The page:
September 12-16, 2017, Tuesday through Saturday
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We began our celebratory tomato dinners 27 years ago, when heirloom tomatoes grown by local family farmers were first becoming widely available (Oliveto hosted an afternoon tasting of 100 varieties — our dining room carpet was never the same), and when ‘Flavr Savr,’ the first GMO version of a commodity crop, was being released on an experimental basis. (We managed to obtain one for our panel discussion on GMO foods.) The GMO tomato was a flop, not surprisingly, but the cornucopia of heirloom tomatoes expanded wildly, much to everyone’s—including every home gardener we know—delight. (The photo is of tomatoes from Bob and Maggie’s yard in Oakland.)
Oliveto’s tomato dinners demonstrate just how versatile the tomato is. Over the years, we’ve served refreshing tomato gelées, tomatoes distilled by dry-farming and long, slow cooking, tomatoes in sauces, tomatoes stuffed and in stuffing, variously colored and sized and shaped tomatoes cut and sliced and paired with fennel pollen, sea salt, and stellar olive oils, tiny peeled tomatoes chilled in a vinaigrette, fresh-squeezed tomato juice cocktails, caramelized tomatoes in desserts—all conspiring to make for a broad and diverse–and joyful—experience.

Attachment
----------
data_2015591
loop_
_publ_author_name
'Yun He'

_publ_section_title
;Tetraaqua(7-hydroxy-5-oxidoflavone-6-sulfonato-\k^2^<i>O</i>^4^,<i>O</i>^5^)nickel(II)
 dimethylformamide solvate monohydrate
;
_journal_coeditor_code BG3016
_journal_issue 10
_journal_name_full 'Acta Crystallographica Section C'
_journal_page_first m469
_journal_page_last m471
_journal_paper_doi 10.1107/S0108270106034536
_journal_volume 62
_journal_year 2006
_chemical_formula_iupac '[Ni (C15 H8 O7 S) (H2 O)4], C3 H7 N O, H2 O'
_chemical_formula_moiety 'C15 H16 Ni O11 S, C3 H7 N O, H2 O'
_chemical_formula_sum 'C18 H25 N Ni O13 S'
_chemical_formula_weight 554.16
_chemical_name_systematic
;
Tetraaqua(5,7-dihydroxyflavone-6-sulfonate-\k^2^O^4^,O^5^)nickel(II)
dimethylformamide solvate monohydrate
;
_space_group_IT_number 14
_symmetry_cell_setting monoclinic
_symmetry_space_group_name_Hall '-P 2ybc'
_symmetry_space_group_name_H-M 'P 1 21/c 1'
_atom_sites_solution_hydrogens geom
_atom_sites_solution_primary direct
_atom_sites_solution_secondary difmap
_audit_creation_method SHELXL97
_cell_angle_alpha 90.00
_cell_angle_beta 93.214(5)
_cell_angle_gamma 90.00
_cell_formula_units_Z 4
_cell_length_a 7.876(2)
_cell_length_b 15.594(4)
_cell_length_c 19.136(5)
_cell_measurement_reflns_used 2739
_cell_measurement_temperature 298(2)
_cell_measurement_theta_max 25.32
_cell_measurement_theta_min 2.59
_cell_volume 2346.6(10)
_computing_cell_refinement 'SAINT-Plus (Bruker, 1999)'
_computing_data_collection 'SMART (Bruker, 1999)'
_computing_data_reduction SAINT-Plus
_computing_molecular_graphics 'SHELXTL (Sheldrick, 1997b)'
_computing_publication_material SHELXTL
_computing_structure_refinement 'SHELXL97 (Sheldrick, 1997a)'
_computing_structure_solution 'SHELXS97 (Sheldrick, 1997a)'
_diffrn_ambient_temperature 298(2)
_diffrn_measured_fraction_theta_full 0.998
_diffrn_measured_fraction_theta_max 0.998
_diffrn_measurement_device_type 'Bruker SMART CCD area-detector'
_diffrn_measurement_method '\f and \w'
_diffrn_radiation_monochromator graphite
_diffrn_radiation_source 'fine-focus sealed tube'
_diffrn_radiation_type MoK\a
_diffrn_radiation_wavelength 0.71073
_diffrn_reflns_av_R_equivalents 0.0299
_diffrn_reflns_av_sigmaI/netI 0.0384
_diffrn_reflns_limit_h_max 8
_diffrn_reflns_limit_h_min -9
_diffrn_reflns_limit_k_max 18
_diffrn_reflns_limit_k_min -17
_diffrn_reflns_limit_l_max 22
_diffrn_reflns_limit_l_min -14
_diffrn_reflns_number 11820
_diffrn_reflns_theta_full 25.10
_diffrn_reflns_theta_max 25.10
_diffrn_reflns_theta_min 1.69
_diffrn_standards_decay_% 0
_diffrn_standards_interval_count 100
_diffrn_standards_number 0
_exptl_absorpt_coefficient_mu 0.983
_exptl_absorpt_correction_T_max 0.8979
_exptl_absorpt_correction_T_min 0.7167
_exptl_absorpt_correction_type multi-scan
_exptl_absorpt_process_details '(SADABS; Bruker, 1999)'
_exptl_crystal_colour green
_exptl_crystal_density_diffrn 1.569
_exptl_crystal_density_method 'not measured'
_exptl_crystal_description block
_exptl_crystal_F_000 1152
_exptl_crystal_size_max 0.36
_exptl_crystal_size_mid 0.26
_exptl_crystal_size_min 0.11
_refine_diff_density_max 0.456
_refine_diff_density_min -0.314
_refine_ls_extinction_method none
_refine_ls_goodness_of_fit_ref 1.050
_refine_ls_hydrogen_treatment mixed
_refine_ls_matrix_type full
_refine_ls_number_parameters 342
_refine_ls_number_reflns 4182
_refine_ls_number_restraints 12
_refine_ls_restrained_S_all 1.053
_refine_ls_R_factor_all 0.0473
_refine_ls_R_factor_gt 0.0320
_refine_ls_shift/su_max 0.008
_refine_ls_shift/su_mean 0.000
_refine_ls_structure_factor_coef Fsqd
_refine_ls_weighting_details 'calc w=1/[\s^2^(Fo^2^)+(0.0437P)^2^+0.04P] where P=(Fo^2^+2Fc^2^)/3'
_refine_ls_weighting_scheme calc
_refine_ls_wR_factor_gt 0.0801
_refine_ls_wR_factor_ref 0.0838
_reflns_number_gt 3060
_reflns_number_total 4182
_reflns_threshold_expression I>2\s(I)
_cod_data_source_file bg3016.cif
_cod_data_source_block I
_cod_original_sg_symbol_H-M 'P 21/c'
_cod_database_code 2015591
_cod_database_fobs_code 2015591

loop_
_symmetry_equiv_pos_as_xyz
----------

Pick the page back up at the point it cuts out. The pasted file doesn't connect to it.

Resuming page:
This year’s crop is all over the map, because local farms and climates are all over the map. Up in Capay Valley, Riverdog’s first June crop suffered severely from two weeks of 100+ degree days, which fried the pollen of their heirloom blooms and ruined the yield of their usually hugely diverse first-of-the-season heirloom offering. This week, another severe heatwave will produce its effects. Nevertheless, Riverdog is replete with Marvels, Black Pineapples, delicious Brandywines, and, less plentiful, White Pineapples.
Farms in Santa Cruz, Watsonville, and up in Sonoma are going to have fared differently. We will be emailing you a preliminary menu in a few days, to give you an idea with which inventions Tomato Dinners–2017 will entertain your palate.